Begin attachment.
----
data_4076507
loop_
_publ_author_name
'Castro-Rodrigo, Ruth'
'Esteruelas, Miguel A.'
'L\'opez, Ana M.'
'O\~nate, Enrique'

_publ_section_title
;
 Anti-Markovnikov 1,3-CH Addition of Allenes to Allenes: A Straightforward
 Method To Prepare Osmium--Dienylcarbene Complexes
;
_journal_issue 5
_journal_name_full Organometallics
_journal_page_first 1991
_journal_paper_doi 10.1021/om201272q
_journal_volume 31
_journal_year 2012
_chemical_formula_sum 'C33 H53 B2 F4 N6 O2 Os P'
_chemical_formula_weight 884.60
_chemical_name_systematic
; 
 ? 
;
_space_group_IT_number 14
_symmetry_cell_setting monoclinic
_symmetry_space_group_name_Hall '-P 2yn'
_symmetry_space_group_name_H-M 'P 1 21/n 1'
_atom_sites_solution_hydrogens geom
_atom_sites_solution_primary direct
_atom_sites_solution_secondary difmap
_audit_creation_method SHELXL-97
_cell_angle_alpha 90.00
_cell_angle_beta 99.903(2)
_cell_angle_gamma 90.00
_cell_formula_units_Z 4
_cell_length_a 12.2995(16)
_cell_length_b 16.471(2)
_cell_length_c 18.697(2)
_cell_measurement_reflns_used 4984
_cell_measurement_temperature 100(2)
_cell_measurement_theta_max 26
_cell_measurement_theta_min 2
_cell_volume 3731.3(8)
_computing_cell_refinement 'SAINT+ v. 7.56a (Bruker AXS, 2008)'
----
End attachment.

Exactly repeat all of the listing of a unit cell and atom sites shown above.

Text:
data_4076507
loop_
_publ_author_name
'Castro-Rodrigo, Ruth'
'Esteruelas, Miguel A.'
'L\'opez, Ana M.'
'O\~nate, Enrique'

_publ_section_title
;
 Anti-Markovnikov 1,3-CH Addition of Allenes to Allenes: A Straightforward
 Method To Prepare Osmium--Dienylcarbene Complexes
;
_journal_issue 5
_journal_name_full Organometallics
_journal_page_first 1991
_journal_paper_doi 10.1021/om201272q
_journal_volume 31
_journal_year 2012
_chemical_formula_sum 'C33 H53 B2 F4 N6 O2 Os P'
_chemical_formula_weight 884.60
_chemical_name_systematic
; 
 ? 
;
_space_group_IT_number 14
_symmetry_cell_setting monoclinic
_symmetry_space_group_name_Hall '-P 2yn'
_symmetry_space_group_name_H-M 'P 1 21/n 1'
_atom_sites_solution_hydrogens geom
_atom_sites_solution_primary direct
_atom_sites_solution_secondary difmap
_audit_creation_method SHELXL-97
_cell_angle_alpha 90.00
_cell_angle_beta 99.903(2)
_cell_angle_gamma 90.00
_cell_formula_units_Z 4
_cell_length_a 12.2995(16)
_cell_length_b 16.471(2)
_cell_length_c 18.697(2)
_cell_measurement_reflns_used 4984
_cell_measurement_temperature 100(2)
_cell_measurement_theta_max 26
_cell_measurement_theta_min 2
_cell_volume 3731.3(8)
_computing_cell_refinement 'SAINT+ v. 7.56a (Bruker AXS, 2008)'